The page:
Publicly portrayed as a lunatic who threw explosives at the neighboring gas station, Ferrin would be shackled to an Albert Einstein Medical Center bed then moved to Curran Fromhold Correctional Facility two weeks later, where he said pain medications were hard to come by. From there, he was off to a trial that saw him convicted on charges including unlawful possession or manufacture of "weapons of mass destruction."

Eventually, he would serve three years in a state prison near Pittsburgh, where he trained his left hand to handle painting, writing and other day-to-day duties. (Luckily, he thinks his dad was right all along: Ferrin is actually left-handed.)

Today, living in an apartment in the shadows of Jefferson Frankford Hospital, still saddled with eight years of probation, Ferrin is on a mission to reclaim his career and reputation by convincing the world he's not a firebug. 

That’s not an easy thing to do when you have a previous conviction for blowing up a toilet inside a crowded Phoenixville bar.

"No, I'm not a danger to the community, and I never have been." – Douglas Ferrin

Ferrin also wants to draw attention to what he deems the criminal justice system’s vast shortcomings, making the case that he was railroaded in court in "an illegal perversion of justice" designed to keep the prison-industrial complex churning.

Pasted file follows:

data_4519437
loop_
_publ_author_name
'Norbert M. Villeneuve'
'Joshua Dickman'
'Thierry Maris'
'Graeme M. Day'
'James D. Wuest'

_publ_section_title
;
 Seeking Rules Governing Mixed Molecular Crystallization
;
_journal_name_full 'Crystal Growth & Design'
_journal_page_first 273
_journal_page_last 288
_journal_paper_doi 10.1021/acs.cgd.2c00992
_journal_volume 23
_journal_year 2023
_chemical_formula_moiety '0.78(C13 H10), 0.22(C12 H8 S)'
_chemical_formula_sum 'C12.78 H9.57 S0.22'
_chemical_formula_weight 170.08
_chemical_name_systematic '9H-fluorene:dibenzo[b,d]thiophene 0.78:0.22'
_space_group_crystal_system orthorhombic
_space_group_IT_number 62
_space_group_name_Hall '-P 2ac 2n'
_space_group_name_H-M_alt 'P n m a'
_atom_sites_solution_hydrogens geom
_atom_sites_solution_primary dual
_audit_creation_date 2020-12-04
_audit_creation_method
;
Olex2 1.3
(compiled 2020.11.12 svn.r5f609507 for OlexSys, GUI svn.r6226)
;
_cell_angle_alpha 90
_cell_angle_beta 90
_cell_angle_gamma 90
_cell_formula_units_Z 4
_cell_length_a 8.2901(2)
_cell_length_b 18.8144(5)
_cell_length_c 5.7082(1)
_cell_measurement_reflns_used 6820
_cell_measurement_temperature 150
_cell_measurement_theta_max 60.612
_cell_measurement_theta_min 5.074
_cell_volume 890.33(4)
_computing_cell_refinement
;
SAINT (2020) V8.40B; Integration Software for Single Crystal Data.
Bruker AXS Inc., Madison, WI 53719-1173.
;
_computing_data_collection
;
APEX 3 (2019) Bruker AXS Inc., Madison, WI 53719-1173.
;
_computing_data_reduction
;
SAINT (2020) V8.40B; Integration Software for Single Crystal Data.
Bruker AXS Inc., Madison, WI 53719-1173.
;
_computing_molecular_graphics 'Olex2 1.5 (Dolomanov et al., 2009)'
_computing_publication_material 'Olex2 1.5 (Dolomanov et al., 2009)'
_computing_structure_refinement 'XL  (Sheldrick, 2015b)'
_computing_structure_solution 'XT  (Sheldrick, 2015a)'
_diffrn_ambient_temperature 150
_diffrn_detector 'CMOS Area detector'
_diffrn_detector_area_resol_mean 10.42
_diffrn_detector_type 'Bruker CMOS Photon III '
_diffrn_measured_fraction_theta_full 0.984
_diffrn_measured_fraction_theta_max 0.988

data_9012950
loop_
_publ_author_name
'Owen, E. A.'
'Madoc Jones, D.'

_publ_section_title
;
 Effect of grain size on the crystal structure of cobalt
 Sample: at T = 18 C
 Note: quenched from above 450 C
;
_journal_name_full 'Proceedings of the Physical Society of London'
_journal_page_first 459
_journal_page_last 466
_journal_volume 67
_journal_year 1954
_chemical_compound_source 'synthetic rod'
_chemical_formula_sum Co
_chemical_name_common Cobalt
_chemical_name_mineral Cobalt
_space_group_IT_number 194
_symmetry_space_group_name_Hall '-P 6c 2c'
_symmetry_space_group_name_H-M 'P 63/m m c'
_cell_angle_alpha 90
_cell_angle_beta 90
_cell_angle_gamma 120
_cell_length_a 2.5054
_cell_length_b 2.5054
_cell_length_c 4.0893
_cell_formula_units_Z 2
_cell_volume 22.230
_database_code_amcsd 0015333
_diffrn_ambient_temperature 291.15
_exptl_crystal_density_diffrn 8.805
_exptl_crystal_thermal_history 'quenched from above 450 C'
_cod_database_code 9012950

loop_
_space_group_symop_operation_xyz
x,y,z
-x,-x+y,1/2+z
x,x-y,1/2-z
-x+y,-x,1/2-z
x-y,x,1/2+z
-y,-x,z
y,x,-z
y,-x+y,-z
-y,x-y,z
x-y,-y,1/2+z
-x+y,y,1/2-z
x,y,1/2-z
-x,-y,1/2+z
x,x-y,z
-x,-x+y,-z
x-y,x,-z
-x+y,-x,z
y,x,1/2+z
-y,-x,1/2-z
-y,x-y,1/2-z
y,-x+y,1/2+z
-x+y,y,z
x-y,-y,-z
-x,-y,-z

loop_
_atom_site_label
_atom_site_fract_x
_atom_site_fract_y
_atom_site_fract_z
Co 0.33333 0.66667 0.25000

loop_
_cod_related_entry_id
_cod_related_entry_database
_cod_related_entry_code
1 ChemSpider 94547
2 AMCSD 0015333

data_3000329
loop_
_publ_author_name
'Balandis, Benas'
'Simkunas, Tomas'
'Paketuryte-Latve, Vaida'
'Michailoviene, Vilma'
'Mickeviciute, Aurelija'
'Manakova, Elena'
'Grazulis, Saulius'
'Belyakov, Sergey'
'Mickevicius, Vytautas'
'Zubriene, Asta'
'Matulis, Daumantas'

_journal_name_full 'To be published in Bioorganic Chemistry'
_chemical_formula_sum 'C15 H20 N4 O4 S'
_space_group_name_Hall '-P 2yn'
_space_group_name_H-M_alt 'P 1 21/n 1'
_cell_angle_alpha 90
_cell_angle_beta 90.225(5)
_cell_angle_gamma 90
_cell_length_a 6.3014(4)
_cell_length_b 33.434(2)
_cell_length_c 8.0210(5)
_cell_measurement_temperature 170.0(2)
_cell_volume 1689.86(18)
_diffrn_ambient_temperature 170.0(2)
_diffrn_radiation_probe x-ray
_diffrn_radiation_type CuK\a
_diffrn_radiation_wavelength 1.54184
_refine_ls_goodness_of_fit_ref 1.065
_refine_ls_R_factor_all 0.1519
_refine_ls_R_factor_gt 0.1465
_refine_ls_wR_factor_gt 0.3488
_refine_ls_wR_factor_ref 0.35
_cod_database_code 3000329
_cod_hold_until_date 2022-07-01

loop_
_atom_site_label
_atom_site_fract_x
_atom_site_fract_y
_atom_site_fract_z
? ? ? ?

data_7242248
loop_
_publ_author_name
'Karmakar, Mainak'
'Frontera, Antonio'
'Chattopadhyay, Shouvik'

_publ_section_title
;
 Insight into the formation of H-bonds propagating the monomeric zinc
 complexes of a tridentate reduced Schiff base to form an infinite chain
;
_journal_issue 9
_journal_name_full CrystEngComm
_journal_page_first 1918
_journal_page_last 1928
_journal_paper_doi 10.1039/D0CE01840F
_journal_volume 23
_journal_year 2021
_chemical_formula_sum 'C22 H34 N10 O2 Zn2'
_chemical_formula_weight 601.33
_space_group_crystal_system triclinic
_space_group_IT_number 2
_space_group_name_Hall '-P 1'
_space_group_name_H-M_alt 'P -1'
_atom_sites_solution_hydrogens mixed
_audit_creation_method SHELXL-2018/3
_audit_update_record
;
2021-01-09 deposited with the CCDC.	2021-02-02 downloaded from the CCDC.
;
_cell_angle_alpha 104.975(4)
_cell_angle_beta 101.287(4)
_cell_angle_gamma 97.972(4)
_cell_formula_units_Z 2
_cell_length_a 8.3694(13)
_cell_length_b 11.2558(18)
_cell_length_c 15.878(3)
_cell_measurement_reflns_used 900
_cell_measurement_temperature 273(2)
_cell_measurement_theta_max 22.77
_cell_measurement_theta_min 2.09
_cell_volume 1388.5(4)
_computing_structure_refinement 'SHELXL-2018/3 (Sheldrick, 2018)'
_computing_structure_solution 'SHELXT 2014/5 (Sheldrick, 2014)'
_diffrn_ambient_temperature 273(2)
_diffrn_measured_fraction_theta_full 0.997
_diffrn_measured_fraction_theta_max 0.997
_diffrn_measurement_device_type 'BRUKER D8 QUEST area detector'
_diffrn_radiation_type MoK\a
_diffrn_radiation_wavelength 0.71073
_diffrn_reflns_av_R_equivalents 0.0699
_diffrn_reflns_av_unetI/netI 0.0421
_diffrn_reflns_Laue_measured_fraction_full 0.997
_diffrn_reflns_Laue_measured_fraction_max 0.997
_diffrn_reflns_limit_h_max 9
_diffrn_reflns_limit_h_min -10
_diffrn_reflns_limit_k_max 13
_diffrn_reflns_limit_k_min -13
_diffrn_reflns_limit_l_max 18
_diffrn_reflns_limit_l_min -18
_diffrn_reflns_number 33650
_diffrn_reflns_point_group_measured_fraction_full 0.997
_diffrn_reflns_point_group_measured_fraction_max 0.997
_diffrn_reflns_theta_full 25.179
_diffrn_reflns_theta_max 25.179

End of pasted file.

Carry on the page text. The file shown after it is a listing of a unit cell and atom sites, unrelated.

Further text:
As he lays out his case in a messy second-floor apartment, Ferrin is asked whether his history makes him a threat, or danger, to the community.

"No, I'm not," he said. "And I never have been."

Though he's vehement in his response, it's a hard sell, since many would, and do, consider Ferrin to be just that. 

Pushback isn't the sort of thing that seems to deter him, though. He's on a mission, and he wants you to hear what he has to say.


Douglas Ferrin was born and raised in Humboldt County, California. His dad worked a white-collar job, so he stuck out from peers in blue-collar families. He also struggled with the Bipolar II Disorder – since birth, he believes.

He said he “learned how to nip it in the bud” while growing up. Still, he was different to the point that people thought – then and now – that he’s a bit eccentric.

“I was beat up constantly, bullied all the time,” he recalled during a recent interview with PhillyVoice. “It was a rough childhood. I wound up with a super-heightened sense of empathy. Watching ‘America’s Funniest Home Videos’ makes me nauseous. I feel it when somebody else gets hurt.”

Ferrin has never been all that keen on staying put. He's lived in Boston (1977-79), Philadelphia (1979-83), Baltimore (1983-88), Toulouse and Ceret, France (1988-1991), back to California (1991-93), West Palm Beach, Florida (1993-2006), Phoenixville (2006), Portland, Oregon (2007), Canton, Ohio (2008), Hudson and Buffalo, New York (2008-09) and back to Phoenixville (2010-11) before the in-and-out-of-jail phase of his life commenced.